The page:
Microsoft used the HoloLens for their Halo 5 tour, and it was pretty amazing

This morning started like any other here at E3 2015 – getting up early and going over our schedule. First of the day on my list was the Halo 5 Experience, which Microsoft had offered to some in the media. My initial thought was that this was just a detailed hands-on with the latest shoot'em up where we can ask questions and get the PR tour.

Seeing as the appointment was before the E3 show floor opened, Microsoft had to escort a group of us to the special area. We were given a special badge to wear that was mostly blank. This badge came to be used for a special purpose as I soon found out.

IPD card

As we are standing in line, a Microsoft employee wearing a lab coat (part of the experience, of course) came by and measured our interpupillary distance (IPD). You likely have had this done too when you get our eyes checked for glasses as it is a measurement of the distance between your pupils.

Larry Hyrb

I get déjà vu. No, not because I recently had my eyes checked for glasses but because Microsoft has done this trick two other times with me for HoloLens. I then see Larry Hyrb aka Major Nelson and I say 'This is HoloLens, isn't it?' and he tells me my mind is about to be blown. Now I'm intrigued.

The Halo 5 demo through HoloLens

My first thought was the Microsoft had another secret: Halo 5 would have a HoloLens component (HaloLens?), but this would turn out to be off-the-mark.

Six of us were escorted through a lab door like the ones you see in science fiction movies (the doors split in the middle and slide out).The only thing missing was the whooshing sound. Microsoft had created a mini military bunker that resembled something you would see in the Halo universe for Spartans. The lighting was blue and red with green, and there was United Nations Space Command (UNSC) logos stamped everywhere.

Some other Microsoft employees, also wearing lab coats, then sat us down and called us up one by one. Our IPD was entered into a computer that calibrated the HoloLens for our eyes. We were then instructed to get up, and the HoloLens came to life.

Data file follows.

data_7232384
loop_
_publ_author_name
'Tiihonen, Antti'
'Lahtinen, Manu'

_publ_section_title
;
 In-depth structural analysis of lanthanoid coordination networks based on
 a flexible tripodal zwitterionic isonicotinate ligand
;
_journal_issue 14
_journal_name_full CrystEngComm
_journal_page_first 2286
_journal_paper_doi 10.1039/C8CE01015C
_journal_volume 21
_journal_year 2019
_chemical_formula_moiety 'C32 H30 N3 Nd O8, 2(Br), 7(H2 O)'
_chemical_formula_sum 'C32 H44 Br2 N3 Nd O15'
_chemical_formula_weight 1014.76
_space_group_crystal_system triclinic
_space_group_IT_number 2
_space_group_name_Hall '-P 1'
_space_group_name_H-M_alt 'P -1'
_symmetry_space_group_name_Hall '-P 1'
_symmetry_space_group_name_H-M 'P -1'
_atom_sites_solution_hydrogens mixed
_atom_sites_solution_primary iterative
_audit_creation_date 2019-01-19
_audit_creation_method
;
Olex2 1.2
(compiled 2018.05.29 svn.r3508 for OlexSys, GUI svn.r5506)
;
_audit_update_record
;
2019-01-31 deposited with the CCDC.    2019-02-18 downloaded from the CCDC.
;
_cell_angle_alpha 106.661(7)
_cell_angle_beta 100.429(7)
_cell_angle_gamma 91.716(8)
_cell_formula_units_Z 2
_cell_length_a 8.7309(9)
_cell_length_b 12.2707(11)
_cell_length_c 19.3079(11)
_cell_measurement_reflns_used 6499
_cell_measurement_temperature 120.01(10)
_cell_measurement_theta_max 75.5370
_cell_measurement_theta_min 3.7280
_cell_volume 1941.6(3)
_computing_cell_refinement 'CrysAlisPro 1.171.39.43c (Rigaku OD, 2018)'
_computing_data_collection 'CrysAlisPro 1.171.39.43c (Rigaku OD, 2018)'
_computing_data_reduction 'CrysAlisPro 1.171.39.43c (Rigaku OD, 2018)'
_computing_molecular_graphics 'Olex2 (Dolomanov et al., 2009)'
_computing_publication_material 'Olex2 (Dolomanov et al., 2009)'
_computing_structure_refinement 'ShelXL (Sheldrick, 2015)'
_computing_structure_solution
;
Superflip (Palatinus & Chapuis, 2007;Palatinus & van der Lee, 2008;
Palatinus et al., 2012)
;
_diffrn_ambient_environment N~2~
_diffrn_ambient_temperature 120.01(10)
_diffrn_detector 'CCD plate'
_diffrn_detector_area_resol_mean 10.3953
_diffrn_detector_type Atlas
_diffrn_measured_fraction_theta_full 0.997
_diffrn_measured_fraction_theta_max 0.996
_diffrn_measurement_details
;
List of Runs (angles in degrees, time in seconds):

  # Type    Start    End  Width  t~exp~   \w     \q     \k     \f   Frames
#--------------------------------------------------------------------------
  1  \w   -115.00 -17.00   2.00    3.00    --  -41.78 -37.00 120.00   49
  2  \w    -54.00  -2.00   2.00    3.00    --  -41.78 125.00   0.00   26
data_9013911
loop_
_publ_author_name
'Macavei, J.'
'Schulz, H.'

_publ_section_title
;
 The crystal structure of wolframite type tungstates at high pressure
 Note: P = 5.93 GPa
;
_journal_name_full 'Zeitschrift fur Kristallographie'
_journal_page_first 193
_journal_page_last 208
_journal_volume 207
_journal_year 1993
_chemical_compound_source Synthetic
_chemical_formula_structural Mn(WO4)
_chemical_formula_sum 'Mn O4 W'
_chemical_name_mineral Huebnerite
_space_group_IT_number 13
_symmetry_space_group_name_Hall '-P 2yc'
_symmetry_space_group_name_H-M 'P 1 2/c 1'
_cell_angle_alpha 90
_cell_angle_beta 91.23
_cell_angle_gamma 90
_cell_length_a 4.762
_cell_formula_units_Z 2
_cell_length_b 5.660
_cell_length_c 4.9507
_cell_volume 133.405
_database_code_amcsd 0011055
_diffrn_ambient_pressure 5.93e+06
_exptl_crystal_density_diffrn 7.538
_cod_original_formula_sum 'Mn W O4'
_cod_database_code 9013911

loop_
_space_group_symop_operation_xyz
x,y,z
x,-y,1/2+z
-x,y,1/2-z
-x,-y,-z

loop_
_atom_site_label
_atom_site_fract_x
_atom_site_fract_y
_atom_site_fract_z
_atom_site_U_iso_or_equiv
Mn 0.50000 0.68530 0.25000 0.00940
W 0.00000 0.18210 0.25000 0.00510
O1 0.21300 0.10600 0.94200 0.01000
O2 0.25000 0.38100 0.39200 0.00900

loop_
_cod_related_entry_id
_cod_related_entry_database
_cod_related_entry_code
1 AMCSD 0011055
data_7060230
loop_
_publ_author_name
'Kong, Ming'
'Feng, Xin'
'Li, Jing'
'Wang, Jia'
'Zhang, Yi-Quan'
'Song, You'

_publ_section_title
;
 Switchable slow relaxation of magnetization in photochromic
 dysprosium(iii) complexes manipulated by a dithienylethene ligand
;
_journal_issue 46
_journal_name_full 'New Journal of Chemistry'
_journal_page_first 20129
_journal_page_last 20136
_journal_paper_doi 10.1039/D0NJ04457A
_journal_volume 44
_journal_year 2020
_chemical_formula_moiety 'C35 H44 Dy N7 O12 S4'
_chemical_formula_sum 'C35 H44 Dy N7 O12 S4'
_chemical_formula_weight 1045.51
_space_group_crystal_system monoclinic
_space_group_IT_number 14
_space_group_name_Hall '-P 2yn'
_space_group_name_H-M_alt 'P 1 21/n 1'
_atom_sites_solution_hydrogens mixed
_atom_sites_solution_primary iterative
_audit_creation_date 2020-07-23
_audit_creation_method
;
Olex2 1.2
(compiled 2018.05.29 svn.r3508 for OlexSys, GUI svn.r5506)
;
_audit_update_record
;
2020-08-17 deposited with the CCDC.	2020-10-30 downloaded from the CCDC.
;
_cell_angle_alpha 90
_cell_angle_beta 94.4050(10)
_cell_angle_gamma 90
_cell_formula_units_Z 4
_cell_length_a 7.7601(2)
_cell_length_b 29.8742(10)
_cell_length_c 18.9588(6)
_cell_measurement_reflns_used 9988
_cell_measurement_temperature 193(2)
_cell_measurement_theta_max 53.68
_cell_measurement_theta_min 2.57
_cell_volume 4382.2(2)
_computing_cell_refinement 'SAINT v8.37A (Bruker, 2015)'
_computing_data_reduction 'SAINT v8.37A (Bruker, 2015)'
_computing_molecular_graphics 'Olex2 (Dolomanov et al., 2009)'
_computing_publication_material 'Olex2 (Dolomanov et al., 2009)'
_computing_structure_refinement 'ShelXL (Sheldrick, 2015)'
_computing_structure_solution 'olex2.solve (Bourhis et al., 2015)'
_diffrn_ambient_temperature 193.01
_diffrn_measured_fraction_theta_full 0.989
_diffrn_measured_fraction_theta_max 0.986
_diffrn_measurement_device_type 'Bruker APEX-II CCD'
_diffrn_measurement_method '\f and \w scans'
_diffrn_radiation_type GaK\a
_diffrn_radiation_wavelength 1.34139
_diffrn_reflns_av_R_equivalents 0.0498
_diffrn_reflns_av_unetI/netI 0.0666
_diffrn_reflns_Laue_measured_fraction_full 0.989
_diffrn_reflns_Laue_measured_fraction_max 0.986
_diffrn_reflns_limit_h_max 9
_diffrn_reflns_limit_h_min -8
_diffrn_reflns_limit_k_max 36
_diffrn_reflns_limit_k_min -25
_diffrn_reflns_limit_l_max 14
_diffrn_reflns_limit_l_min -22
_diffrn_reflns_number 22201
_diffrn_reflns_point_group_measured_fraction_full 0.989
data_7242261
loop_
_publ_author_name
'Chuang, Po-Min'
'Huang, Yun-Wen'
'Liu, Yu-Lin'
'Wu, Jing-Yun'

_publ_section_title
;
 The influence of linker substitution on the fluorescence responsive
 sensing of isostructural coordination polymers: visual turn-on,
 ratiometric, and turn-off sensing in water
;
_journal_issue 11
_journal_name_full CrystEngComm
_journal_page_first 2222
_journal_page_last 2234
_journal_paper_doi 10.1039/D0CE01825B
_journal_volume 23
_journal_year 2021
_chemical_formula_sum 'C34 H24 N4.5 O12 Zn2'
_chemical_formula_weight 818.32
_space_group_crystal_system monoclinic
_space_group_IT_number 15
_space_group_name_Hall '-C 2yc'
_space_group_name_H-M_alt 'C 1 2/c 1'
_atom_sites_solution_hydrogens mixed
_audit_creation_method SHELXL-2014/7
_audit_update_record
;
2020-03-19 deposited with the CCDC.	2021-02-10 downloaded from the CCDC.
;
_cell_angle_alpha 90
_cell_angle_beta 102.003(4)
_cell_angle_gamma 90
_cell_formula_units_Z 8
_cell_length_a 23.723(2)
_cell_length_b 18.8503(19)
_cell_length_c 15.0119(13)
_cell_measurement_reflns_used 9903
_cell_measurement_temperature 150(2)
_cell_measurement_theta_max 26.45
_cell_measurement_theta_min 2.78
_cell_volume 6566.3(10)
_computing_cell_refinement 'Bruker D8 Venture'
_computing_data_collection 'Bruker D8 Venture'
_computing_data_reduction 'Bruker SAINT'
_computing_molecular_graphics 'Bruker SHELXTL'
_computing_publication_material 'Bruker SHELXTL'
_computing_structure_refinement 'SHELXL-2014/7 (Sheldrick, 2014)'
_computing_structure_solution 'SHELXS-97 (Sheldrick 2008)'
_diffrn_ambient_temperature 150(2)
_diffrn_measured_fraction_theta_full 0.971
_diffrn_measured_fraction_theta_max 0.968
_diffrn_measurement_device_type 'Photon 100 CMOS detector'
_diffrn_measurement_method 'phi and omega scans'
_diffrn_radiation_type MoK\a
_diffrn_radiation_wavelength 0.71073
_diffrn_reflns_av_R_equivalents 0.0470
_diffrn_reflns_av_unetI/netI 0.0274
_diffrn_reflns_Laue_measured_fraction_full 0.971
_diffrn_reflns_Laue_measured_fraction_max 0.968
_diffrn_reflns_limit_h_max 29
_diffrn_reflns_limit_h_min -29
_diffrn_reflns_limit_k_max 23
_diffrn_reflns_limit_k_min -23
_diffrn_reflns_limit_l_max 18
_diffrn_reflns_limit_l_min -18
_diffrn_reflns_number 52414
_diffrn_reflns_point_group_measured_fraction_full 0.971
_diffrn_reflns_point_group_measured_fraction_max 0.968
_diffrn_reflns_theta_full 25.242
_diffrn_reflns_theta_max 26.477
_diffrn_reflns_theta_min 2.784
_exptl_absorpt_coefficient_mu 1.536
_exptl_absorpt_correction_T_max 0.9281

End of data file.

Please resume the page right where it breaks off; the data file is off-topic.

Microsoft did a clever thing with this demo. The HoloLens put a beacon in the distance with a meter on it. As you walked towards it, the numbers (distance in meters) dropped. Yes, HoloLens was acting as a guide, telling you where to go. As we came to our areas, we had to look at a certain security system that the HoloLens activated through our gaze.

As we entered the main room, there was a round map table like you would see in Star Wars. Looking at the table through the HoloLens and you would see a hologram from Halo.

The whole thing was a tutorial on the Warzone game of Halo 5 that we were about to play. A female Spartan walked out from a bunker and explained to us the map, goals, enemies, how to level up and grab weapons.

The HoloLens experience lasted between 5 to 10 minutes, and no photos were allowed during the event.

You can see a quick video demonstration of this in the video embedded here.

Overall, it was an exciting and unexpected use of HoloLens. The people in attendance, most of which never used HoloLens, were certainly blown away by it. Seeing as this was my third opportunity with HoloLens, I was still impressed but obviously it was not as 'mind blowing' as that first time back in January.

Hey, as of today, I have worn a HoloLens on my head for over two hours, so it's hard to keep that child-like awe fresh! Okay, it was pretty awesome.

Did anything change?

Many are probably wondering if the hardware has changed at all or if the field-of-view (FOV) had improved since the last time I used HoloLens. After all, many of us complained back at Build that the limited FOV was hindering the experience. You do not see holograms all around you, just holograms in your direct line of site, which is quite narrow.

The hardware was different in slight ways. For one, the dial at the back to tighten the band was now much smaller, giving the device a much cleaner look and the device overall felt sturdier.

Regarding the FOV I cannot definitively say it was drastically better. Nor was it worse. I was, however, able to see more once I pulled the lens part away from my face. It is still not as immersive as what Microsoft reveals in the video, but the overall quality of the holograms, and the sound (aural experience) was still excellent.

Most of the people in attendance did seem very impressed with it, and I did not hear any complaints, which was a change from the Build experience in San Francisco.

HoloLens is certainly very impressive technology, and there are some exciting applications of the technology. Even though HoloLens is still in its infancy, Microsoft is well advanced already in the hardware and software aspects of this new genre. This commitment means that things can only get better, but it may take some time to get there.

For now, I think Microsoft is doing things right with these slow rollouts to the public, getting feedback and further refining the experience. I'm still very excited about HoloLens, but I am more interested in seeing what Microsoft does next with it.

Oh, and Halo 5 Warzone was pretty great too.

Daniel Rubino

Daniel Rubino is the Editor-in-chief of Windows Central. He is also the head reviewer, podcast co-host, and analyst. He has been covering Microsoft since 2007, when this site was called WMExperts (and later Windows Phone Central). His interests include Windows, laptops, next-gen computing, and watches. He has been reviewing laptops since 2015 and is particularly fond of 2-in-1 convertibles, ARM processors, new form factors, and thin-and-light PCs. Before all this tech stuff, he worked on a Ph.D. in linguistics, watched people sleep (for medical purposes!), and ran the projectors at movie theaters because it was fun.